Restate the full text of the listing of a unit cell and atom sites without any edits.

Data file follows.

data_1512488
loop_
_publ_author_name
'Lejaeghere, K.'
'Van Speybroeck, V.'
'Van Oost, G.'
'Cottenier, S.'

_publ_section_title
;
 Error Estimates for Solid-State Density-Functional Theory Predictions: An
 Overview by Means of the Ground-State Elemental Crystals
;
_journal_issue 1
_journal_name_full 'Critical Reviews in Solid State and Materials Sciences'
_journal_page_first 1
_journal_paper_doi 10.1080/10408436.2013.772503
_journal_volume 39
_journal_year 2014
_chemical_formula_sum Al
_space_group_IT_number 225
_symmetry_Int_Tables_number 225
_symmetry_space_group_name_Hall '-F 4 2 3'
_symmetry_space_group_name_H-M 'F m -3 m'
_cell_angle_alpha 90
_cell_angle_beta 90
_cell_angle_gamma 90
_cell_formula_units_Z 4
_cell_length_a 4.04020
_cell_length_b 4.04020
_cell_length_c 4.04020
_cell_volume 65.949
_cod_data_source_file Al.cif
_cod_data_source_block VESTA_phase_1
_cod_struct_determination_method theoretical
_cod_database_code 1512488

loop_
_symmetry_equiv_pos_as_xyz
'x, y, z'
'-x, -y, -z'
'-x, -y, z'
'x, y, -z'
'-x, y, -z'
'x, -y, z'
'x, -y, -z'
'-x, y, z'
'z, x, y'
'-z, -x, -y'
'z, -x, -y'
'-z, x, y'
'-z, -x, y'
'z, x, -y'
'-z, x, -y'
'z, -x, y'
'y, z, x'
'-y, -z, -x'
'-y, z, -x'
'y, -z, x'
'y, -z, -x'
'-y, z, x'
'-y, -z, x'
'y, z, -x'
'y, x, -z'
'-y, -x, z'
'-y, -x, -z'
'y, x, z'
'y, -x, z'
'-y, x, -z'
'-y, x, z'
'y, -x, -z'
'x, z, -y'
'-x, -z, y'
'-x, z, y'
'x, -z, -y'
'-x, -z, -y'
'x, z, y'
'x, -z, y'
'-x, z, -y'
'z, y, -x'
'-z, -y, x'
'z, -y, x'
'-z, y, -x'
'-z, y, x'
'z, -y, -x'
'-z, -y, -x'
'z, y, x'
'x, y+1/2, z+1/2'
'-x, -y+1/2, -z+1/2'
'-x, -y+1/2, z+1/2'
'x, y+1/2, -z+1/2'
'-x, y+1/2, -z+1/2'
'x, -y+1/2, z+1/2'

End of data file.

data_1512488
loop_
_publ_author_name
'Lejaeghere, K.'
'Van Speybroeck, V.'
'Van Oost, G.'
'Cottenier, S.'

_publ_section_title
;
 Error Estimates for Solid-State Density-Functional Theory Predictions: An
 Overview by Means of the Ground-State Elemental Crystals
;
_journal_issue 1
_journal_name_full 'Critical Reviews in Solid State and Materials Sciences'
_journal_page_first 1
_journal_paper_doi 10.1080/10408436.2013.772503
_journal_volume 39
_journal_year 2014
_chemical_formula_sum Al
_space_group_IT_number 225
_symmetry_Int_Tables_number 225
_symmetry_space_group_name_Hall '-F 4 2 3'
_symmetry_space_group_name_H-M 'F m -3 m'
_cell_angle_alpha 90
_cell_angle_beta 90
_cell_angle_gamma 90
_cell_formula_units_Z 4
_cell_length_a 4.04020
_cell_length_b 4.04020
_cell_length_c 4.04020
_cell_volume 65.949
_cod_data_source_file Al.cif
_cod_data_source_block VESTA_phase_1
_cod_struct_determination_method theoretical
_cod_database_code 1512488

loop_
_symmetry_equiv_pos_as_xyz
'x, y, z'
'-x, -y, -z'
'-x, -y, z'
'x, y, -z'
'-x, y, -z'
'x, -y, z'
'x, -y, -z'
'-x, y, z'
'z, x, y'
'-z, -x, -y'
'z, -x, -y'
'-z, x, y'
'-z, -x, y'
'z, x, -y'
'-z, x, -y'
'z, -x, y'
'y, z, x'
'-y, -z, -x'
'-y, z, -x'
'y, -z, x'
'y, -z, -x'
'-y, z, x'
'-y, -z, x'
'y, z, -x'
'y, x, -z'
'-y, -x, z'
'-y, -x, -z'
'y, x, z'
'y, -x, z'
'-y, x, -z'
'-y, x, z'
'y, -x, -z'
'x, z, -y'
'-x, -z, y'
'-x, z, y'
'x, -z, -y'
'-x, -z, -y'
'x, z, y'
'x, -z, y'
'-x, z, -y'
'z, y, -x'
'-z, -y, x'
'z, -y, x'
'-z, y, -x'
'-z, y, x'
'z, -y, -x'
'-z, -y, -x'
'z, y, x'
'x, y+1/2, z+1/2'
'-x, -y+1/2, -z+1/2'
'-x, -y+1/2, z+1/2'
'x, y+1/2, -z+1/2'
'-x, y+1/2, -z+1/2'
'x, -y+1/2, z+1/2'